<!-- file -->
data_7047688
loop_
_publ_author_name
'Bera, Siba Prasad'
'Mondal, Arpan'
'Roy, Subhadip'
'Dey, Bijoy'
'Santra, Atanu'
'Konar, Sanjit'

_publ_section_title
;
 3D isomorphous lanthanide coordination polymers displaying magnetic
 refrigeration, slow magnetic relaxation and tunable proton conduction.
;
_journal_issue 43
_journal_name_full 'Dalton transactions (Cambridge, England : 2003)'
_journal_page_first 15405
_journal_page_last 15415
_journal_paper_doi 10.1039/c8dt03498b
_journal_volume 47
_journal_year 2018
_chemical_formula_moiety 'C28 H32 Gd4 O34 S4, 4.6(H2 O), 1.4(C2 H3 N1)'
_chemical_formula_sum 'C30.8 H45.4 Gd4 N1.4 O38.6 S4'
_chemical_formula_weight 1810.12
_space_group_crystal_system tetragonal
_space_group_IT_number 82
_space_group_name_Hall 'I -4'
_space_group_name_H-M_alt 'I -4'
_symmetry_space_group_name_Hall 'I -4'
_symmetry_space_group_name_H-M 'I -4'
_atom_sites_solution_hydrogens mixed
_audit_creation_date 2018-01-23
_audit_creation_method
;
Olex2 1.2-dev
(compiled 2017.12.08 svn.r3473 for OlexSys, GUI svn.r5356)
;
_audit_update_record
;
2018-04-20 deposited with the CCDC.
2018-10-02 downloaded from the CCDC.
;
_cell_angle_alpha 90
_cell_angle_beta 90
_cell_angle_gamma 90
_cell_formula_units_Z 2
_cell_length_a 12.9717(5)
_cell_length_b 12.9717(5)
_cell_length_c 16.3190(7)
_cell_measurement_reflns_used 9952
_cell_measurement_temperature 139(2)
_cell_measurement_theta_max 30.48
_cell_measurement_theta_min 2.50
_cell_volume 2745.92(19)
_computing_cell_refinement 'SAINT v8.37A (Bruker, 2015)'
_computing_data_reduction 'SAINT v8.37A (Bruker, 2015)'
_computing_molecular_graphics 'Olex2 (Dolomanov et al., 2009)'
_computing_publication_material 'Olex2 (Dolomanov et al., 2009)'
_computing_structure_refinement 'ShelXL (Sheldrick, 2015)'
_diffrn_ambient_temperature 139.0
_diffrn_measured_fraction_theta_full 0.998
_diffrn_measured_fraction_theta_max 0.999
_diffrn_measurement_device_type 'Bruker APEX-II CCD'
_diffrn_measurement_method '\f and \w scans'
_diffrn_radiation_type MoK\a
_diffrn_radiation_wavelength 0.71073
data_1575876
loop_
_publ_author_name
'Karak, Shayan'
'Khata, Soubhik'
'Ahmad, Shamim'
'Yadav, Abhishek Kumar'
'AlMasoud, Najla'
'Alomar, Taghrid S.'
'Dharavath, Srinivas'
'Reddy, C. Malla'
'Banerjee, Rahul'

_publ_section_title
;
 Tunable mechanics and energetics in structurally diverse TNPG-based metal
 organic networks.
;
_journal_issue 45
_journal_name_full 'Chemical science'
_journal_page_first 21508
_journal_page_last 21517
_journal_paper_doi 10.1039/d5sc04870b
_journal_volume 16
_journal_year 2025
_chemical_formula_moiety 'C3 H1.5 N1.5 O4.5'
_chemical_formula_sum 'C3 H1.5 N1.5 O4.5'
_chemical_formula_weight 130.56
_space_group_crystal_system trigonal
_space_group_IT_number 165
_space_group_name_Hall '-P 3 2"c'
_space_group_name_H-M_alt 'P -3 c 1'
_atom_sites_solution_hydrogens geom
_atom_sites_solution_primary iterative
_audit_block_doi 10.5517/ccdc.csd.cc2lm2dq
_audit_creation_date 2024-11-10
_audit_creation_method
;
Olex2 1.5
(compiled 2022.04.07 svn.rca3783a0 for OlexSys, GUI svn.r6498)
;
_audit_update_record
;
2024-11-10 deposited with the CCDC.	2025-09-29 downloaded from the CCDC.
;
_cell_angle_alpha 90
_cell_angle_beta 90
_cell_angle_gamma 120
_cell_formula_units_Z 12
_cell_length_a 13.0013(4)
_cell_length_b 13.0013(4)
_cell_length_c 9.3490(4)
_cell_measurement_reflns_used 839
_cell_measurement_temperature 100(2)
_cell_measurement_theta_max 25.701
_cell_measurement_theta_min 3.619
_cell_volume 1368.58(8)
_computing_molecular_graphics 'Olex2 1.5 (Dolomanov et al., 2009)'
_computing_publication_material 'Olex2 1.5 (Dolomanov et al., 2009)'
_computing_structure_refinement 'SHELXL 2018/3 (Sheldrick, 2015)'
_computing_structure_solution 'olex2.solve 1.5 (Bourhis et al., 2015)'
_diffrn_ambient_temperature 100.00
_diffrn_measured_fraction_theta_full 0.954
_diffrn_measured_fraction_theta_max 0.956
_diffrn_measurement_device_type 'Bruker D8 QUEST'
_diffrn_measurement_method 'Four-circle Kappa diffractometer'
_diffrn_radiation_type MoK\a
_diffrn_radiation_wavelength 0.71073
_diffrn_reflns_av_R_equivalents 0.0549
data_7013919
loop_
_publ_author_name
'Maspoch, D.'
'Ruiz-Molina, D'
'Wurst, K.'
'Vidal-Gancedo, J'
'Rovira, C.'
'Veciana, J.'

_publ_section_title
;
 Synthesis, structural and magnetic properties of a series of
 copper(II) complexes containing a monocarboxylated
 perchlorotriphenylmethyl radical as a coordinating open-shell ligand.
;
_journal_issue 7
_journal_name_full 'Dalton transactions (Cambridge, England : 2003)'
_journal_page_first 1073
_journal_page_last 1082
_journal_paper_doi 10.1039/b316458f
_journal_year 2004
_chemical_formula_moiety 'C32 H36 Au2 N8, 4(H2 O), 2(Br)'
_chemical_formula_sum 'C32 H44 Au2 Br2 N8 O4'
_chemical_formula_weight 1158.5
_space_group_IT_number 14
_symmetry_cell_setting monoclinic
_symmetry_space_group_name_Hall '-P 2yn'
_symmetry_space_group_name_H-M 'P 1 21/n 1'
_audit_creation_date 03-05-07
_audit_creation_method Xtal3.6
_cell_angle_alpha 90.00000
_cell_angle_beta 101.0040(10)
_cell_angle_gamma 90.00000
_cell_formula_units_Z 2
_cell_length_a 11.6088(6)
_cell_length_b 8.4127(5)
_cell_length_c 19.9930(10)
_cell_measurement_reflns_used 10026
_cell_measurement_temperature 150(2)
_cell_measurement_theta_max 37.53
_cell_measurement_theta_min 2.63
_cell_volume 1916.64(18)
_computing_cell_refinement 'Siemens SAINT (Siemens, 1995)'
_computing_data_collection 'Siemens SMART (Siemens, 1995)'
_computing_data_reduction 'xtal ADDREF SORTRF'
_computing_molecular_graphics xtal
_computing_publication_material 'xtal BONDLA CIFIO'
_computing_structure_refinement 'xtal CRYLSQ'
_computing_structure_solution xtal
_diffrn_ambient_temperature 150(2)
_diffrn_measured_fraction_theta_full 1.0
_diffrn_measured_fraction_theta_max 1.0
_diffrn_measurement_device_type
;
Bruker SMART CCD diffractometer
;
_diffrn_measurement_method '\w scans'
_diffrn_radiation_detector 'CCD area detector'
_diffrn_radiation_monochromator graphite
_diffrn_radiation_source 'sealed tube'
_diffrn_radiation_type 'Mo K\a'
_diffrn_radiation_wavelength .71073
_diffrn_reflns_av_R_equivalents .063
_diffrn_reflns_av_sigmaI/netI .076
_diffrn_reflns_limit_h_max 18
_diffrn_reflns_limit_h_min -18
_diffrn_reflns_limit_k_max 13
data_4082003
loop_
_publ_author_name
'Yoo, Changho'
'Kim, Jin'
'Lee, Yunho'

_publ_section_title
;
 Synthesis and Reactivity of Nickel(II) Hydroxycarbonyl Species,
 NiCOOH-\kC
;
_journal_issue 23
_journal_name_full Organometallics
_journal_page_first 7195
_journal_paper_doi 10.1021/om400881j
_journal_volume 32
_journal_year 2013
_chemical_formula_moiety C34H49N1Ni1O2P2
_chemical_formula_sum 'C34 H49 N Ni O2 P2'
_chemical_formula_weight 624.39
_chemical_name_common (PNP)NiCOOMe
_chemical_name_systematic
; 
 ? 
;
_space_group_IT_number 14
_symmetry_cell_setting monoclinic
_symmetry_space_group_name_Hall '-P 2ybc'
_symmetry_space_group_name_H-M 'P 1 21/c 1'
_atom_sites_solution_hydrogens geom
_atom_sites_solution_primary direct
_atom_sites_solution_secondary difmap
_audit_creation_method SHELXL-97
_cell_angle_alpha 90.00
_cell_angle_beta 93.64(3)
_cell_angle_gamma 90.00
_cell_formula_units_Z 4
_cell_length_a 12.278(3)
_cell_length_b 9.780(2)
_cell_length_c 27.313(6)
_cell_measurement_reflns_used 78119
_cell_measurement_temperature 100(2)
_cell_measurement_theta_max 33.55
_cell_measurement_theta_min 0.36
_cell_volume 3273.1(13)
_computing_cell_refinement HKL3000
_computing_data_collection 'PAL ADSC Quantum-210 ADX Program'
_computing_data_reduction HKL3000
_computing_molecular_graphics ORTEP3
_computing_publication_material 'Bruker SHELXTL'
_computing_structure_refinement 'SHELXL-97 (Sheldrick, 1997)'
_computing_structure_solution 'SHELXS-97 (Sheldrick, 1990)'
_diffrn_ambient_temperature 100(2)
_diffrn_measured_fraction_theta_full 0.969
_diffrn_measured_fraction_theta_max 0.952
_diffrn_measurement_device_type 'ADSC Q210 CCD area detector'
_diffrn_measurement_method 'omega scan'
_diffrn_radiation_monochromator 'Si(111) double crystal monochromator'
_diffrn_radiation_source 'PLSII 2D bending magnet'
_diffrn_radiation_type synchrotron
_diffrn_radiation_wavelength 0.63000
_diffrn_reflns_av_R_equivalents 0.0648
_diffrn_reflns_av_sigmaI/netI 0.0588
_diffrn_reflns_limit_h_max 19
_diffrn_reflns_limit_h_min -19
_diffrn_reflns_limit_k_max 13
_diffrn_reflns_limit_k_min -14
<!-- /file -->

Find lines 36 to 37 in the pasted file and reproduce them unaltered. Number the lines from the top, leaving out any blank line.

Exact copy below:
(compiled 2017.12.08 svn.r3473 for OlexSys, GUI svn.r5356)
;